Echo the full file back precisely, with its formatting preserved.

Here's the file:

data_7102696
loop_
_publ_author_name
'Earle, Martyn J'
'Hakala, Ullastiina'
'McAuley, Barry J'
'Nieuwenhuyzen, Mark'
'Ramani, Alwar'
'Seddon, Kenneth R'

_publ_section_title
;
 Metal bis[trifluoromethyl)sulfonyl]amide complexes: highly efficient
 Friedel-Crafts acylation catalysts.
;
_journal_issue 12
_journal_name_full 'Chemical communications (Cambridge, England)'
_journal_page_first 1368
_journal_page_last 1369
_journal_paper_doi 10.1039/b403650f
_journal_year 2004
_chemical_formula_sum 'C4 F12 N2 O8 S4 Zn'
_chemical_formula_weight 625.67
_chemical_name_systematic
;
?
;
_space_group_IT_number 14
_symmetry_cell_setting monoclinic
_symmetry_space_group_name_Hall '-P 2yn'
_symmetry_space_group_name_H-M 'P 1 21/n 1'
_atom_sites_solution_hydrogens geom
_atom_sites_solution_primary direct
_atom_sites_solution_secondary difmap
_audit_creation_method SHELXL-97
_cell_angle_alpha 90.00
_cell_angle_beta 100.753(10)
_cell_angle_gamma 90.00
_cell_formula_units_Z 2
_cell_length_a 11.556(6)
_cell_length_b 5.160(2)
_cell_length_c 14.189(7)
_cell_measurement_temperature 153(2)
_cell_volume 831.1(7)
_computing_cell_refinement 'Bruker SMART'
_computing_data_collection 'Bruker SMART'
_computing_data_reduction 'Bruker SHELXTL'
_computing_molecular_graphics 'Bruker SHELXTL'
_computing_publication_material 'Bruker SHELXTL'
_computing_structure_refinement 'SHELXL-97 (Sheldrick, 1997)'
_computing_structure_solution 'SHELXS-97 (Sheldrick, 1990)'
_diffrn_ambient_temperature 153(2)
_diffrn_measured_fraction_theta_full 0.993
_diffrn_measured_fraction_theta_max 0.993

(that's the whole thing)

data_7102696
loop_
_publ_author_name
'Earle, Martyn J'
'Hakala, Ullastiina'
'McAuley, Barry J'
'Nieuwenhuyzen, Mark'
'Ramani, Alwar'
'Seddon, Kenneth R'

_publ_section_title
;
 Metal bis[trifluoromethyl)sulfonyl]amide complexes: highly efficient
 Friedel-Crafts acylation catalysts.
;
_journal_issue 12
_journal_name_full 'Chemical communications (Cambridge, England)'
_journal_page_first 1368
_journal_page_last 1369
_journal_paper_doi 10.1039/b403650f
_journal_year 2004
_chemical_formula_sum 'C4 F12 N2 O8 S4 Zn'
_chemical_formula_weight 625.67
_chemical_name_systematic
;
?
;
_space_group_IT_number 14
_symmetry_cell_setting monoclinic
_symmetry_space_group_name_Hall '-P 2yn'
_symmetry_space_group_name_H-M 'P 1 21/n 1'
_atom_sites_solution_hydrogens geom
_atom_sites_solution_primary direct
_atom_sites_solution_secondary difmap
_audit_creation_method SHELXL-97
_cell_angle_alpha 90.00
_cell_angle_beta 100.753(10)
_cell_angle_gamma 90.00
_cell_formula_units_Z 2
_cell_length_a 11.556(6)
_cell_length_b 5.160(2)
_cell_length_c 14.189(7)
_cell_measurement_temperature 153(2)
_cell_volume 831.1(7)
_computing_cell_refinement 'Bruker SMART'
_computing_data_collection 'Bruker SMART'
_computing_data_reduction 'Bruker SHELXTL'
_computing_molecular_graphics 'Bruker SHELXTL'
_computing_publication_material 'Bruker SHELXTL'
_computing_structure_refinement 'SHELXL-97 (Sheldrick, 1997)'
_computing_structure_solution 'SHELXS-97 (Sheldrick, 1990)'
_diffrn_ambient_temperature 153(2)
_diffrn_measured_fraction_theta_full 0.993
_diffrn_measured_fraction_theta_max 0.993